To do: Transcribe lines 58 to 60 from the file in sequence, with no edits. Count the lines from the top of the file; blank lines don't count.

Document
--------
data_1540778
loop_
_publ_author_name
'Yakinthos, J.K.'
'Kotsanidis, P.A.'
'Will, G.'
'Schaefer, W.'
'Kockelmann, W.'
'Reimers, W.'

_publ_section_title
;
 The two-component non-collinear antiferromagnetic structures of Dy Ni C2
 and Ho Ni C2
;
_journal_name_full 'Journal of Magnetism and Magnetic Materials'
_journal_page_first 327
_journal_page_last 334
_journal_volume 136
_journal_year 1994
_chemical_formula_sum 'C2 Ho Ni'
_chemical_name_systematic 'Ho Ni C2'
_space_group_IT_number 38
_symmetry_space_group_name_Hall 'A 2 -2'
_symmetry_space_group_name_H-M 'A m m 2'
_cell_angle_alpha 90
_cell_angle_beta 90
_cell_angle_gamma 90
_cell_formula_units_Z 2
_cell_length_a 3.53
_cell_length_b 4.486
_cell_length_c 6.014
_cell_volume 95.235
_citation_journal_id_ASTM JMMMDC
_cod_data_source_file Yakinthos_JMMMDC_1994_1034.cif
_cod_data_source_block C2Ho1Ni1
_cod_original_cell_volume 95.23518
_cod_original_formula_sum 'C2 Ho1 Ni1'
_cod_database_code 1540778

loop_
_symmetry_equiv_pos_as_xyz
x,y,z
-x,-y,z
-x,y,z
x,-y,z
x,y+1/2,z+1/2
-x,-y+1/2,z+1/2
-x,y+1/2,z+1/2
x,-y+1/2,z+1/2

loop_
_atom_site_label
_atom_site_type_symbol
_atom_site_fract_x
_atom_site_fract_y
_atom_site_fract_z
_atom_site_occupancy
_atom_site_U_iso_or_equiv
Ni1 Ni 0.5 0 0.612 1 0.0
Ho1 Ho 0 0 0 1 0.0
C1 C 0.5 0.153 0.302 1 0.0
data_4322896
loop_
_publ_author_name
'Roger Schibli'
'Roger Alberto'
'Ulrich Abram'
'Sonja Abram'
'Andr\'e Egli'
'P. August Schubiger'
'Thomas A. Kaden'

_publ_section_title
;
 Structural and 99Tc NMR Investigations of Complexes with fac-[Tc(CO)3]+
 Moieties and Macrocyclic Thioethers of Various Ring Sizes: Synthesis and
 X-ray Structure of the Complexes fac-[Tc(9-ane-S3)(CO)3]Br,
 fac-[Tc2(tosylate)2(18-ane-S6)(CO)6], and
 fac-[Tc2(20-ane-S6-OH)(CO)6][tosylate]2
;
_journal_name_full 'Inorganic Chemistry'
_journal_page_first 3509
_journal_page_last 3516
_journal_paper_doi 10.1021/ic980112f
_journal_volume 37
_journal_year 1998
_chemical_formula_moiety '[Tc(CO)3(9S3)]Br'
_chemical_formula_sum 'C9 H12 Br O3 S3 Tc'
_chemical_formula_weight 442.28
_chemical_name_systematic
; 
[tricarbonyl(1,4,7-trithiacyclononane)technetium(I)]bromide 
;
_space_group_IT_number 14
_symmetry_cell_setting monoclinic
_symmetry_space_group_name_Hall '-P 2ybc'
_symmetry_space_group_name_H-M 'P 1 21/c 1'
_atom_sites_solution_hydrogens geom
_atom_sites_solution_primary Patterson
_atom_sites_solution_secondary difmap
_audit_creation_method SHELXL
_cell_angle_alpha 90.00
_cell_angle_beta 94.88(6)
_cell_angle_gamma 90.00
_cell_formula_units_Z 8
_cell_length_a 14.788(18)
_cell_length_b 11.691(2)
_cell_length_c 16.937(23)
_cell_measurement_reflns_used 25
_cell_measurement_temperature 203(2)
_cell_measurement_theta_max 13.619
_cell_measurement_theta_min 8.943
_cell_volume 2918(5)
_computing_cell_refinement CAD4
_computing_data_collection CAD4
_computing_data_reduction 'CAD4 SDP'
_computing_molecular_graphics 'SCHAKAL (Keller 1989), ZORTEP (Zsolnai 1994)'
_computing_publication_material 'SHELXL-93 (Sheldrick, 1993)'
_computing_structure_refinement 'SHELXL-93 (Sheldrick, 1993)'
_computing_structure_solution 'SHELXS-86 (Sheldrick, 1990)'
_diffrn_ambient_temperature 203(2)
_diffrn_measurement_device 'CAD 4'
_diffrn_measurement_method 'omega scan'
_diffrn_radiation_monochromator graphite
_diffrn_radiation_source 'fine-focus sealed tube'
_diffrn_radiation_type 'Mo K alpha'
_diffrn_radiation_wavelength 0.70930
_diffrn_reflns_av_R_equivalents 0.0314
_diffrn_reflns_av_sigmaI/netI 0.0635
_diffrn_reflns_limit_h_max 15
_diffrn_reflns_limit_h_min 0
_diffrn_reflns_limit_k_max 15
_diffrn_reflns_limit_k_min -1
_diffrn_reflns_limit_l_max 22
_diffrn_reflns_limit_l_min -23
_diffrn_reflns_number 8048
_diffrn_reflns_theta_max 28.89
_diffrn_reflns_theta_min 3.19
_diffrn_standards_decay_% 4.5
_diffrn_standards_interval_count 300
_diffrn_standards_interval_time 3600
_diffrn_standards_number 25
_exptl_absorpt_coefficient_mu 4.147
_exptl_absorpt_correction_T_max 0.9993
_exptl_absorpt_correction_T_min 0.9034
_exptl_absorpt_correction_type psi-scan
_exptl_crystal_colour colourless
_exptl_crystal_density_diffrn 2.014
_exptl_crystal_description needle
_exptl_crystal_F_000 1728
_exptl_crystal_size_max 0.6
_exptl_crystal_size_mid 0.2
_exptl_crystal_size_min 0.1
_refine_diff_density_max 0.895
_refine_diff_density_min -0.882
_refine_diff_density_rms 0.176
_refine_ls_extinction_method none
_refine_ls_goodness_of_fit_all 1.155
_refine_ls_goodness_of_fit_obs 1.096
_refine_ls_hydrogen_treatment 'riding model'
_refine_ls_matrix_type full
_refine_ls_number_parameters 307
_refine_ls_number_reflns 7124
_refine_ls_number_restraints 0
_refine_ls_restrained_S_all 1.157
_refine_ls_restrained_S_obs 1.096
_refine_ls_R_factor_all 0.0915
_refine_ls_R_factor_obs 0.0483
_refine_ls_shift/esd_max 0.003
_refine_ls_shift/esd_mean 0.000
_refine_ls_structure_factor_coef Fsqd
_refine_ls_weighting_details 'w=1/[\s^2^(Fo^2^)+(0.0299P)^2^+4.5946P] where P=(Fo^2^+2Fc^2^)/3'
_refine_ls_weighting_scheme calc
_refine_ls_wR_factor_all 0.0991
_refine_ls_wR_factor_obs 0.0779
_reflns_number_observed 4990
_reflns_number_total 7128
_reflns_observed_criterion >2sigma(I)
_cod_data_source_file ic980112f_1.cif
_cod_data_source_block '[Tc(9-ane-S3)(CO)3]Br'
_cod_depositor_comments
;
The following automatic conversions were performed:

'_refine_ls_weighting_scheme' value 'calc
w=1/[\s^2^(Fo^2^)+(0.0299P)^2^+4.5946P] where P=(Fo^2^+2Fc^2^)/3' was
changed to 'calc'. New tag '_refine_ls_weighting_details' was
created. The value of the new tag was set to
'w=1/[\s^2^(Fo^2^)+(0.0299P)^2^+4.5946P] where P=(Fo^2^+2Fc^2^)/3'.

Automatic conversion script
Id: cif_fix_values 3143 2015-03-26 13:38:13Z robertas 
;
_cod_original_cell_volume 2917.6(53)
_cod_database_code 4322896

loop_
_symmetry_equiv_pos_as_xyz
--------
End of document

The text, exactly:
Ho1 Ho 0 0 0 1 0.0
C1 C 0.5 0.153 0.302 1 0.0
data_4322896